The appointment also signifies a potential major shift in direction for Céline, where the former designer, Phoebe Philo, 45, became a hero to fashionable women for her emphasis on clothes for working women like herself. Mr. Slimane’s history suggests the change may be partly a play on the part of LVMH for that great intangible, “cool,” and the younger, often millennial customers who desire it.
At Saint Laurent, Mr. Slimane became famous for collections seemingly aimed at the young and the fretless, including the musicians, models and hangers-on he met in Los Angeles, where he made his home and where he relocated the Saint Laurent studio. The result delighted customers — Mr. Slimane’s Saint Laurent sold well — but frustrated some critics with its unwavering commitment to a narrowly defined rock look. Mr. Slimane left the company in 2016.
LVMH is understood to be putting its full support behind Mr. Slimane. Indeed, his return is part of an ambitious plan to expand Céline, which now has an annual turnover of slightly less than 1 billion euros ($1.2 billion) — midsized by LVMH brand standards — into a Dior-size brand.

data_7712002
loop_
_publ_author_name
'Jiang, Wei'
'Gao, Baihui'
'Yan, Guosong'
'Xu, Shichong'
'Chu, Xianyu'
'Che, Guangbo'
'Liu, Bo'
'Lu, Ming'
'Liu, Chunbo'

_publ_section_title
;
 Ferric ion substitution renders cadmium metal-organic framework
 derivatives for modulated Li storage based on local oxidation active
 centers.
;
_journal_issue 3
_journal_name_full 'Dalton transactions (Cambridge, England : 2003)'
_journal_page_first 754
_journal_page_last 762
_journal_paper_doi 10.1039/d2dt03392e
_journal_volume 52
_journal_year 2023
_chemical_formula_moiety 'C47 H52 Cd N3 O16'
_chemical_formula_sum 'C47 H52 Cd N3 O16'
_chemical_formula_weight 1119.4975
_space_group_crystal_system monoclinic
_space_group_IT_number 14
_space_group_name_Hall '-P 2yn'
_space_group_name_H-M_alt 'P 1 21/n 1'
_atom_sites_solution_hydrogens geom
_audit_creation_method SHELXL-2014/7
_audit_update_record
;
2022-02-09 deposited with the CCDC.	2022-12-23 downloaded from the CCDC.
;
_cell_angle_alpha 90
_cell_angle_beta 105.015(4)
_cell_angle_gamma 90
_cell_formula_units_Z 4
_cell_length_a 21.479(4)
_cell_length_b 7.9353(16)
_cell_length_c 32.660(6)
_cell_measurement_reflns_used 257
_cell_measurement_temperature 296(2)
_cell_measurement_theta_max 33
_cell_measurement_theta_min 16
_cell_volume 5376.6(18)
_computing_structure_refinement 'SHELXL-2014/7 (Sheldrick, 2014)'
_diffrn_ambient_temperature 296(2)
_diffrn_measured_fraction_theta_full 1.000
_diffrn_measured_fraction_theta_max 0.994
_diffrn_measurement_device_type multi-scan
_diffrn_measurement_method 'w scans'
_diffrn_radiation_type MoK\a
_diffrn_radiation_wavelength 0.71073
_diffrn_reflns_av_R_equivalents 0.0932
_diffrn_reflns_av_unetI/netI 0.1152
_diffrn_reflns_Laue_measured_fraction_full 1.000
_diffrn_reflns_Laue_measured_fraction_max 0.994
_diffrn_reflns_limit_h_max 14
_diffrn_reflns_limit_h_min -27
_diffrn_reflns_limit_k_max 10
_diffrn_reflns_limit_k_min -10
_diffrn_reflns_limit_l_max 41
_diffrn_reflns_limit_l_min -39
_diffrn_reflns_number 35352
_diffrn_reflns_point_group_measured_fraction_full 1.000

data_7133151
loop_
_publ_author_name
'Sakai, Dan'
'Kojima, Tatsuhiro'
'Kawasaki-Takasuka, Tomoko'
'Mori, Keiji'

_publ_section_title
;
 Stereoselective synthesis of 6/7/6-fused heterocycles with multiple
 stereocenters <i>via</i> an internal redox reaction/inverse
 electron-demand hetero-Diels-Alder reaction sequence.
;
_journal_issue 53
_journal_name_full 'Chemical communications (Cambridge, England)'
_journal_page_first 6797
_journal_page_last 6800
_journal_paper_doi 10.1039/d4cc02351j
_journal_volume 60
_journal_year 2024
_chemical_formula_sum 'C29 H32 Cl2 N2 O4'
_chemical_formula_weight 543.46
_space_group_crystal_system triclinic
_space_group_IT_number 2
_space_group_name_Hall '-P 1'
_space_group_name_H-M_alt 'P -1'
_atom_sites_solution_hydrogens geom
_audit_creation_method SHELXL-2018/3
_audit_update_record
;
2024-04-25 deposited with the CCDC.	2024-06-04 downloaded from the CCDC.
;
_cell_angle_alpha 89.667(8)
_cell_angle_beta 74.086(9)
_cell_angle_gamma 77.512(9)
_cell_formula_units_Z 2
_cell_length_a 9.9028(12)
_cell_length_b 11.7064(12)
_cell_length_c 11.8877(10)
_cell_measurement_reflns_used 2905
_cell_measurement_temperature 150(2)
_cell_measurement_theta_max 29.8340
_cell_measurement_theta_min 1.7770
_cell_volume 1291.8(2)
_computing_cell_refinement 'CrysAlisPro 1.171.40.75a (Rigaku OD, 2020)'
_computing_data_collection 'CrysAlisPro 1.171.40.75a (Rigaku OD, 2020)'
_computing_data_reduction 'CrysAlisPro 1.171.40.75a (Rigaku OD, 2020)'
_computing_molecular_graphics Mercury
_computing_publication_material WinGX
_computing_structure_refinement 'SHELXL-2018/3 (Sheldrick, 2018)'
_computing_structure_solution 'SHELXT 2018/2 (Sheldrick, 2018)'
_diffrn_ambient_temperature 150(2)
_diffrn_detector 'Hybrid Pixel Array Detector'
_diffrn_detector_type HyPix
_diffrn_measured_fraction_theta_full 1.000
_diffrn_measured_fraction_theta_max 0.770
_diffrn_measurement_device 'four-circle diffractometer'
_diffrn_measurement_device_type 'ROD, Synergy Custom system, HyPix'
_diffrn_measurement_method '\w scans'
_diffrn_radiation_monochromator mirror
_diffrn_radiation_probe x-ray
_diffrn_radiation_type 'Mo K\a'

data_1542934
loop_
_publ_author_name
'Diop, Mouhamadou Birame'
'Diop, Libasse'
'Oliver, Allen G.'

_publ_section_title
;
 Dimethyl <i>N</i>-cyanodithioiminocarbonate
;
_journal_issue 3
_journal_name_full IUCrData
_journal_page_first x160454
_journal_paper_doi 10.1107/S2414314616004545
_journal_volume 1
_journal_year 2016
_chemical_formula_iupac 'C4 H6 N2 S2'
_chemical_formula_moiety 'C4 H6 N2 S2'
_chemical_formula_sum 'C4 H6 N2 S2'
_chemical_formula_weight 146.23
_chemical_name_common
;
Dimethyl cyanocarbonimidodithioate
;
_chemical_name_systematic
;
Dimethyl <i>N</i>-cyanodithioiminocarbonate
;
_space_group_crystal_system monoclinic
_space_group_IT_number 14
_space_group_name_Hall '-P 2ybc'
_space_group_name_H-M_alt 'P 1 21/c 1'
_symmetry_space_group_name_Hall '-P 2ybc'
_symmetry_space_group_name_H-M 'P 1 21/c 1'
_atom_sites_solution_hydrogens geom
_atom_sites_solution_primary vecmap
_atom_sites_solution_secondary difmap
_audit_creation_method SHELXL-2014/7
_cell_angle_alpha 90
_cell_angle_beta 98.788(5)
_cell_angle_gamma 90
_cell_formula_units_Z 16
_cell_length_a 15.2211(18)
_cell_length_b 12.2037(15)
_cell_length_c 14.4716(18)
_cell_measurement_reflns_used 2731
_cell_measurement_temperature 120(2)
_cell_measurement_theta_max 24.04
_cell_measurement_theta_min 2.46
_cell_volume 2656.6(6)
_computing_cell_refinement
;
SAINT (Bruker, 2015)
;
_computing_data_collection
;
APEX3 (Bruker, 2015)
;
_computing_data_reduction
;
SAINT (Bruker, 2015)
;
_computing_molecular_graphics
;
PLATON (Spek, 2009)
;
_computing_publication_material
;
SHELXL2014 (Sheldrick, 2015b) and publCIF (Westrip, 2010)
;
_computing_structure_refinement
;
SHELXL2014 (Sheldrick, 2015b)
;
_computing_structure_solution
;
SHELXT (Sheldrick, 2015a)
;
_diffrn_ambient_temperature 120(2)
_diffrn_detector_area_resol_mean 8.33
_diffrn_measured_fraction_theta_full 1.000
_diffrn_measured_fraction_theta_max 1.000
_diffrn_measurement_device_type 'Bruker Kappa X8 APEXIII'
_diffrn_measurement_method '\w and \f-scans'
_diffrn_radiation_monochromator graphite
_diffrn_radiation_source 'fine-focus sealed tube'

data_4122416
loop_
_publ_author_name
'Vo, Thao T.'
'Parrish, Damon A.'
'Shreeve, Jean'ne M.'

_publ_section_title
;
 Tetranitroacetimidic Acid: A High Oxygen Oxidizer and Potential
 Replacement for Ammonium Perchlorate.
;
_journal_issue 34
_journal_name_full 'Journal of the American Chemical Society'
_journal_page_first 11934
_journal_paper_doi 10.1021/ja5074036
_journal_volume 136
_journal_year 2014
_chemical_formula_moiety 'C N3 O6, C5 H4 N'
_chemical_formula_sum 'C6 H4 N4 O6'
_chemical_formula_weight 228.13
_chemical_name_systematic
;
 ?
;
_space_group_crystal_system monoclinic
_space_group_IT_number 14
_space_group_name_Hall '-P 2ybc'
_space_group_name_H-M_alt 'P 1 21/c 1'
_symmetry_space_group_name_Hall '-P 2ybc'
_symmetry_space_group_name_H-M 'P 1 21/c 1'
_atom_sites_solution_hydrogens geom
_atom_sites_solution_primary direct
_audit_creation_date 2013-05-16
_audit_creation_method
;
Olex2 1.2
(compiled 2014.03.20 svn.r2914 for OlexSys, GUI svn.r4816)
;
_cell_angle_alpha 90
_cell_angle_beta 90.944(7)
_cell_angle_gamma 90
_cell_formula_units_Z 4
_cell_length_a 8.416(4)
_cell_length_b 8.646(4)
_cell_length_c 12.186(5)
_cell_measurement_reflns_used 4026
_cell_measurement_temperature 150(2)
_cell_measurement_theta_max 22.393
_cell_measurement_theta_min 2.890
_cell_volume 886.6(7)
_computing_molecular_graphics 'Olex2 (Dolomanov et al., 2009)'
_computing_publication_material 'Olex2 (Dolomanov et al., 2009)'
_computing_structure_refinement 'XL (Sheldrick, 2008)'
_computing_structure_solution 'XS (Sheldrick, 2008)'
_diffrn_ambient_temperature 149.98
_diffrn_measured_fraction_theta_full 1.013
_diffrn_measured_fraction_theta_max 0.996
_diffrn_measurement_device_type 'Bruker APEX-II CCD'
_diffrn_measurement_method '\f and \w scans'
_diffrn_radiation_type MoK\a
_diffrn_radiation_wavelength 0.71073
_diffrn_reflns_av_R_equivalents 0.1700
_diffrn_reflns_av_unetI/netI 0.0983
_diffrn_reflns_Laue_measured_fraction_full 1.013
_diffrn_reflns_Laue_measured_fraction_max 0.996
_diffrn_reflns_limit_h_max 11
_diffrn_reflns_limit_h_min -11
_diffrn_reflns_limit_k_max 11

In October, the fashion and leather goods division of LVMH — the largest contributor of earnings and the sector of which Céline is a part — reported a 13 percent increase in revenues, to €3.9 billion, in the third quarter of 2017 alone.
Like his Saint Laurent studio, Mr. Slimane’s Céline studio will be based in Los Angeles, with a prototype studio and an atelier in Paris. (The London studio established by Ms. Philo, who lives in London, will close.)
His first show, which will combine women’s wear and men’s wear, will be held in September.